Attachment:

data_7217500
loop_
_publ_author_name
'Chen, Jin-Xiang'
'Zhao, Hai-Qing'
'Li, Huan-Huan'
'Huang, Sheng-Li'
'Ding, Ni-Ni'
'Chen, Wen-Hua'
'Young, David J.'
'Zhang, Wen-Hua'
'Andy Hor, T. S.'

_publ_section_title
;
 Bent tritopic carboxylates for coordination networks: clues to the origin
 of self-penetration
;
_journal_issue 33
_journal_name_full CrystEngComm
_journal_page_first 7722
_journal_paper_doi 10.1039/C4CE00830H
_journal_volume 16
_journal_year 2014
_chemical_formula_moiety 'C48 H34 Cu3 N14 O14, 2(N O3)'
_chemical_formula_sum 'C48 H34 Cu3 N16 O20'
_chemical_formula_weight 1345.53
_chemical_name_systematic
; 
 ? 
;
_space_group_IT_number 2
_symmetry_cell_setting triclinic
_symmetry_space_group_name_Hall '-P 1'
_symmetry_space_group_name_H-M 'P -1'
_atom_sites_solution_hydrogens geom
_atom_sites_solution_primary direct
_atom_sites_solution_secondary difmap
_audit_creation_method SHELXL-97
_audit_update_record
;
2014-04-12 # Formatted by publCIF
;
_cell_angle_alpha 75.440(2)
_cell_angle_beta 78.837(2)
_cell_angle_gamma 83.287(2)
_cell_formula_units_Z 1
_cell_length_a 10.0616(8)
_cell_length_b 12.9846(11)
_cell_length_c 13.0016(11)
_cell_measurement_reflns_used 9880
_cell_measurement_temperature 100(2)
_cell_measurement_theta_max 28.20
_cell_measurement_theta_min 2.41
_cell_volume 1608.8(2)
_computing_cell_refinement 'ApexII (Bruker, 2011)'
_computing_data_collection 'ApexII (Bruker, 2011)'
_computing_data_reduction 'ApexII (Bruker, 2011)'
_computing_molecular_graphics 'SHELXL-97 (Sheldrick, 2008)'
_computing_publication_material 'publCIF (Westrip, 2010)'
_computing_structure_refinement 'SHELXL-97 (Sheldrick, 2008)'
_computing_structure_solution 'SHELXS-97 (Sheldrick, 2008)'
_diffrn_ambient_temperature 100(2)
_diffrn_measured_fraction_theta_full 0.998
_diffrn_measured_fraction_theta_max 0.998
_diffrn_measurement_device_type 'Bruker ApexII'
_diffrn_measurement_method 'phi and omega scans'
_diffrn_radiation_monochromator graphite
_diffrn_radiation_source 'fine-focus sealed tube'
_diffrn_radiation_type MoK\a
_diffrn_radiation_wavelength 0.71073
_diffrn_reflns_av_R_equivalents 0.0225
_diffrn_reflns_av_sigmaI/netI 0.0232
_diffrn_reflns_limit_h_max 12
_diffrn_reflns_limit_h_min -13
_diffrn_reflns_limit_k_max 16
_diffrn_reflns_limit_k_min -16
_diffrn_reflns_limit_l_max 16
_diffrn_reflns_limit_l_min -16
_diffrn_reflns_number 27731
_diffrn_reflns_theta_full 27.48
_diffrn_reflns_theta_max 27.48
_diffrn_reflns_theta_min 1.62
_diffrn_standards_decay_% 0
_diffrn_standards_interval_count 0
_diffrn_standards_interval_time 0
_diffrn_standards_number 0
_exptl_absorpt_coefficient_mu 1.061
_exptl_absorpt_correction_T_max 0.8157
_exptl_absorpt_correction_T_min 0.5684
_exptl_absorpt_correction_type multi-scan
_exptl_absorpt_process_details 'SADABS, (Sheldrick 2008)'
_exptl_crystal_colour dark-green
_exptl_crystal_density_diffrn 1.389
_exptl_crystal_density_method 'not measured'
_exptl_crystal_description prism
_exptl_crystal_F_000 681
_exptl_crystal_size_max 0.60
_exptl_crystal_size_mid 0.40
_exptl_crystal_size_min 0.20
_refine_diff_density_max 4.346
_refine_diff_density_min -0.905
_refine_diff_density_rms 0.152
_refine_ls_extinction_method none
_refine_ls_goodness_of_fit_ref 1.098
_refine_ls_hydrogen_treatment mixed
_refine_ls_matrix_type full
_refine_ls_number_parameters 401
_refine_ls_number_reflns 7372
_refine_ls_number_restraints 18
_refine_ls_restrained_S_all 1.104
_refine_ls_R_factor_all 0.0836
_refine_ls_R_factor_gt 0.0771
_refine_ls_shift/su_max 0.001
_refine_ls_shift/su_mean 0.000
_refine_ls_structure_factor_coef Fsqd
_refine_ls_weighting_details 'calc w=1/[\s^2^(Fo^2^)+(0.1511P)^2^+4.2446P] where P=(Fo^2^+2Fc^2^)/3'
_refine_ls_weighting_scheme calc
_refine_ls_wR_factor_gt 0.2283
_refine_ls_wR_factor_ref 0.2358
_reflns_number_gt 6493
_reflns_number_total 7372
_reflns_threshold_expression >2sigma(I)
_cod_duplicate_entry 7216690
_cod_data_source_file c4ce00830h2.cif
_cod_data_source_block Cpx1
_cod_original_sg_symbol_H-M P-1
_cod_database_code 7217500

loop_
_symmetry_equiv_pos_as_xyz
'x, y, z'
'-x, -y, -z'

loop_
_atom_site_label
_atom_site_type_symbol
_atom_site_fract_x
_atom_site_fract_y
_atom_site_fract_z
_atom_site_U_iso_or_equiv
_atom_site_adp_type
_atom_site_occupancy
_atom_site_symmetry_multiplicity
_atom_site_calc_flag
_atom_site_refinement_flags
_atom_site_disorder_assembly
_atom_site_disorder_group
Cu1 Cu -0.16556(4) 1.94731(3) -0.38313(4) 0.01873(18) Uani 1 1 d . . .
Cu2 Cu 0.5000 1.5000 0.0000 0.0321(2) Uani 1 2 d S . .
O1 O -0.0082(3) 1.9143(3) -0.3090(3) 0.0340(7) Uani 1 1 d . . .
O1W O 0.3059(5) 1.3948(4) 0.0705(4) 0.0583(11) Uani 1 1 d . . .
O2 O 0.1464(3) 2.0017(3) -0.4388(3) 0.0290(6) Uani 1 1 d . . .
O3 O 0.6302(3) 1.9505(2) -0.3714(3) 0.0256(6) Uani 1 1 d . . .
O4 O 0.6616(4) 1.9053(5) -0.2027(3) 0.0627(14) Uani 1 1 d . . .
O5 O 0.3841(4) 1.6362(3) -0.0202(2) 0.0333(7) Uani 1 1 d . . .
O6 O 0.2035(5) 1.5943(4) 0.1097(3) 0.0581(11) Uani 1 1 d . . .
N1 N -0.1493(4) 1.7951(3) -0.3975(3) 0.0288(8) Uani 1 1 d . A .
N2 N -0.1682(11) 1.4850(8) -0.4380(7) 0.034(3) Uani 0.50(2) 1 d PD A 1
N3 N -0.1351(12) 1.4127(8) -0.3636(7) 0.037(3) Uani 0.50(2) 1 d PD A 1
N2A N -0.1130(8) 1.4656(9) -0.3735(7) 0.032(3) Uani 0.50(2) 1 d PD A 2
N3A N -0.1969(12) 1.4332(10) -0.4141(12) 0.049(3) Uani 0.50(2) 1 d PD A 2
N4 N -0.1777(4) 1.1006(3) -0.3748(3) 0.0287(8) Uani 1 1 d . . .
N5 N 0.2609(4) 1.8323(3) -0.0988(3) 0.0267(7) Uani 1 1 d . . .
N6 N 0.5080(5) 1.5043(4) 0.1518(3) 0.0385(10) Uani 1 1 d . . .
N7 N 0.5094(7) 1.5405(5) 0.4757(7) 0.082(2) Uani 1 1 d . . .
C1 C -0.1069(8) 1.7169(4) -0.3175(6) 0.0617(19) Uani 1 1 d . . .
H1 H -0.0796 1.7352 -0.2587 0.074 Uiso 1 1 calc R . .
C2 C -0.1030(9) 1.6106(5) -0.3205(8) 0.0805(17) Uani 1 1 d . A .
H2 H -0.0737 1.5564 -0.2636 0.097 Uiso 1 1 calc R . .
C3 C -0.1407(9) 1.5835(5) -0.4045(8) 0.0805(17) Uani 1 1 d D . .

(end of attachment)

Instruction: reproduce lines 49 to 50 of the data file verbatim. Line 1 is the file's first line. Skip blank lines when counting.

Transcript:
_cell_length_c 13.0016(11)
_cell_measurement_reflns_used 9880